Glucose-6-phosphate Dehydrogenase Deficiency



Glucose-6-phosphate Dehydrogenase Deficiency (G6PD Deficiency) is an inherited condition in which the body doesn’t have enough of the enzyme G6PD to help red blood cells function normally, which means they break down prematurely. This deficiency causes hemolytic anaemia, which occurs when red blood cells are destroyed faster than the body can replace them.

G6PD deficiency is passed along in genes from one or both parents of the child. Children with G6PD deficiency usually do not show any symptoms until their red cells are exposed to ‘triggers’ such as viral or bacterial infections, certain foods (eg fava beans), certain antibiotics and antimalarial drugs. The child may then exhibit symptoms of anaemia such as fatigue, rapid heartbeat, shortness of breath, enlarged spleen or dark urine.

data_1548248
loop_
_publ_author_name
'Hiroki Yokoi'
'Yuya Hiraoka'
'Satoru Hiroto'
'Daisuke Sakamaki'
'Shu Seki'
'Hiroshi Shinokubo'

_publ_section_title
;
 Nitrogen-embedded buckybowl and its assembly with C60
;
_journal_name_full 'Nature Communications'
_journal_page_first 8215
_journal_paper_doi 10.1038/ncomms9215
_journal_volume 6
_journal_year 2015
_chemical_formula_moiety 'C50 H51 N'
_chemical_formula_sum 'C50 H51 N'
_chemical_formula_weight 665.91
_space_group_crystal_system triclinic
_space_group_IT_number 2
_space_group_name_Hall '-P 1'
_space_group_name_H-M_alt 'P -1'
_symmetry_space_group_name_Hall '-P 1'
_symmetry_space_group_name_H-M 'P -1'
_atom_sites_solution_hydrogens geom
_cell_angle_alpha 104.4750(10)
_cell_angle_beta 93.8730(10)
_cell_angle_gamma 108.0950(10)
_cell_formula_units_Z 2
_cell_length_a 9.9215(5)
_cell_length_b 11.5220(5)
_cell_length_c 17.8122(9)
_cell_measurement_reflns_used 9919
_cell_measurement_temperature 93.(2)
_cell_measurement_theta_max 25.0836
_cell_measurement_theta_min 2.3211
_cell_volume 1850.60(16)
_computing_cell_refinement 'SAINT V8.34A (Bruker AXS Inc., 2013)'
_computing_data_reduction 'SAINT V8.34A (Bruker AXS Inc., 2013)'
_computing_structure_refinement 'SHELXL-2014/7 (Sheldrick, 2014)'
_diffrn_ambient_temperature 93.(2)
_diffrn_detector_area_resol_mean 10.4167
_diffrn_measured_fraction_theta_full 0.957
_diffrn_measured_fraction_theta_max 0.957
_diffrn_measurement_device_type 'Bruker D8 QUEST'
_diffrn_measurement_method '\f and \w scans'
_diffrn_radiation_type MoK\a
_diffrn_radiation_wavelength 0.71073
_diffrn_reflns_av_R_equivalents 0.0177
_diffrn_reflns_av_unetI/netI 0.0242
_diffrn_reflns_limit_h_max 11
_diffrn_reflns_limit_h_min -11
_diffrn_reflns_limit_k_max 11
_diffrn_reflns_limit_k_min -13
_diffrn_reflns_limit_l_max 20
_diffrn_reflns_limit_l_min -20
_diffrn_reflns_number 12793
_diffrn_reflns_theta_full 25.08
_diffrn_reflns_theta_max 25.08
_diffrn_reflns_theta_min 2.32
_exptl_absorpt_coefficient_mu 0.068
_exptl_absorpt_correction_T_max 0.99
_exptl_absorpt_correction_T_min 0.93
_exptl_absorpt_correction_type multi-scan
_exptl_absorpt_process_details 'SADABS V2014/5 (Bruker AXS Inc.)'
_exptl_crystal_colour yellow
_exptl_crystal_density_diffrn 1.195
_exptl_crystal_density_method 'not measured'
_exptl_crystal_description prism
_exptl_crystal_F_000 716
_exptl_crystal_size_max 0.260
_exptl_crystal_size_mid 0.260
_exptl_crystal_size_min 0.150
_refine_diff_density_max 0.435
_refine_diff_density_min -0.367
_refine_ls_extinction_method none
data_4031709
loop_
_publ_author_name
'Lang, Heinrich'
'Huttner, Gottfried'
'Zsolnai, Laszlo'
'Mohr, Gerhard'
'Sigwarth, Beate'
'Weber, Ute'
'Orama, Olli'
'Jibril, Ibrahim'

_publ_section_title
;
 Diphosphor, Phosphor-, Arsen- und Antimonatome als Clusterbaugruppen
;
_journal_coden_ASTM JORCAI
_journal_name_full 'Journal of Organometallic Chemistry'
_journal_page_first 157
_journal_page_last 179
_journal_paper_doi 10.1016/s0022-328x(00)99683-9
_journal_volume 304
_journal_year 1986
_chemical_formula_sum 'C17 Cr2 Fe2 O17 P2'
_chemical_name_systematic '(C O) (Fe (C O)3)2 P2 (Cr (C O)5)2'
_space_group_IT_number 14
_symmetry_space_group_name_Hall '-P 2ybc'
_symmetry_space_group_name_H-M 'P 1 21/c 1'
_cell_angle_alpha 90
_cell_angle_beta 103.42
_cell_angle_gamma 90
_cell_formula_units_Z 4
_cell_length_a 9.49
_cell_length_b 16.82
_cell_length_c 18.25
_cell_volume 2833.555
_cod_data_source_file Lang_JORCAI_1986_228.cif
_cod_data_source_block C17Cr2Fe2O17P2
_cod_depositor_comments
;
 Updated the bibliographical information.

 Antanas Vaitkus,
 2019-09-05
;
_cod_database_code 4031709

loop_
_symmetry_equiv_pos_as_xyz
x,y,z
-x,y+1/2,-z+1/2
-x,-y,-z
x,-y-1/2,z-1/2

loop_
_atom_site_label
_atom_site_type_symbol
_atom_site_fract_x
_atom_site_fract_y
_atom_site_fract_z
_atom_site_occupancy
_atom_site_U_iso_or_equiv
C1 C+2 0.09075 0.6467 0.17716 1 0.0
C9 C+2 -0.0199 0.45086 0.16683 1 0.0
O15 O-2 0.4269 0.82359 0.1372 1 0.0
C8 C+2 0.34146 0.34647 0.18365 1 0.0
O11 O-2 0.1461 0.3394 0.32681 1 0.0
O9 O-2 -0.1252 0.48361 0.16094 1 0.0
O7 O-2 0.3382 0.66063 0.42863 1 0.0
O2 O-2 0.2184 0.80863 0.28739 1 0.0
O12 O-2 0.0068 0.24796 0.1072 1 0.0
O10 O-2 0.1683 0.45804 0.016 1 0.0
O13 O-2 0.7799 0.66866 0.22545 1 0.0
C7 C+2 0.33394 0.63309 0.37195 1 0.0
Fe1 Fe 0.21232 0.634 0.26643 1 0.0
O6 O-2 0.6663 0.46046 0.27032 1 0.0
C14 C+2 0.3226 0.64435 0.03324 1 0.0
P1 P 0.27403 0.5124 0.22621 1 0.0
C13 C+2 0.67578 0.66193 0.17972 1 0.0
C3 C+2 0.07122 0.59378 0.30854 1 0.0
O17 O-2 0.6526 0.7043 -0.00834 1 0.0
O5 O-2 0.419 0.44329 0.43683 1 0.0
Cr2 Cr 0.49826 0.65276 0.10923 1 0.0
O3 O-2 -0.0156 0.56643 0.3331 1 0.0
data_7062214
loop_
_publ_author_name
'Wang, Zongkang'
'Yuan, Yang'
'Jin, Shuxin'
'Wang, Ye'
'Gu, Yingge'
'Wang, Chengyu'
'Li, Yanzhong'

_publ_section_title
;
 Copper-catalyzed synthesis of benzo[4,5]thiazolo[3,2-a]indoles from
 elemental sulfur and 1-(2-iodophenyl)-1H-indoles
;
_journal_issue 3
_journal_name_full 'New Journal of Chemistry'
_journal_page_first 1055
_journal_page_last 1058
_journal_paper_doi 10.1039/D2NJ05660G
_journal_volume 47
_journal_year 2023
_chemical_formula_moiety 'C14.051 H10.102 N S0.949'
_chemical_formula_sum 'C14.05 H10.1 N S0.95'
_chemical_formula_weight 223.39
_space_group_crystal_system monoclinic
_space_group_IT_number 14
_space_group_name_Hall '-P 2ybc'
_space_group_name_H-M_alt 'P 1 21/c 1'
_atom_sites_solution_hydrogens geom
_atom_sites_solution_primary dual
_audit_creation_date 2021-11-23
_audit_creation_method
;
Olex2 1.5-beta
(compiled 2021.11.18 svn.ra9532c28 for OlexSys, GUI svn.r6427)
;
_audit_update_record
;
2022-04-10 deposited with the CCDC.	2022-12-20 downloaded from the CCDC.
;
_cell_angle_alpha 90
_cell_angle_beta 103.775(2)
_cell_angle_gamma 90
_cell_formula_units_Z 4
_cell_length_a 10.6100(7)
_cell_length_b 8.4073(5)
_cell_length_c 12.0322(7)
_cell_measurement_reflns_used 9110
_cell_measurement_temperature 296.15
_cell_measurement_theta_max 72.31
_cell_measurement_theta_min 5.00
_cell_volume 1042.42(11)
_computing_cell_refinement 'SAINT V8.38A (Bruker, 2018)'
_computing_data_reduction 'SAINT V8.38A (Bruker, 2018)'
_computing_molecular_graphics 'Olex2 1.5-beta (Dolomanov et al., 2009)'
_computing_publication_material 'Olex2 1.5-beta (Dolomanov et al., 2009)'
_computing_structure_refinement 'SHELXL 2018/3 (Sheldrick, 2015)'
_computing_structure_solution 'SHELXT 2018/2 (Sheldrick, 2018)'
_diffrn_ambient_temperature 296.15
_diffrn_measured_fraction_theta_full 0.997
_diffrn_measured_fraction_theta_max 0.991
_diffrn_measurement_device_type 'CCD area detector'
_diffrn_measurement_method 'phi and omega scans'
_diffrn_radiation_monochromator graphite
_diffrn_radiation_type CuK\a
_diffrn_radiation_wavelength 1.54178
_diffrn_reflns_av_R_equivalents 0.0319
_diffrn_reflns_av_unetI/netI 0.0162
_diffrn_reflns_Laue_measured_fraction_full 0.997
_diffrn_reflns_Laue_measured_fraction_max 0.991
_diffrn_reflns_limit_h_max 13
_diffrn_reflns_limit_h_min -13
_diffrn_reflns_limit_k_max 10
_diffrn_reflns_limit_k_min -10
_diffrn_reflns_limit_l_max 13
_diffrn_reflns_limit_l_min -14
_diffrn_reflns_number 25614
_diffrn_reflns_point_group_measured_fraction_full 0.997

Once the trigger is removed, symptoms of G6PD deficiency usually disappear. As the body naturally makes new red blood cells the anaemia will improve. If anaemia symptoms are severe, further treatment may be required.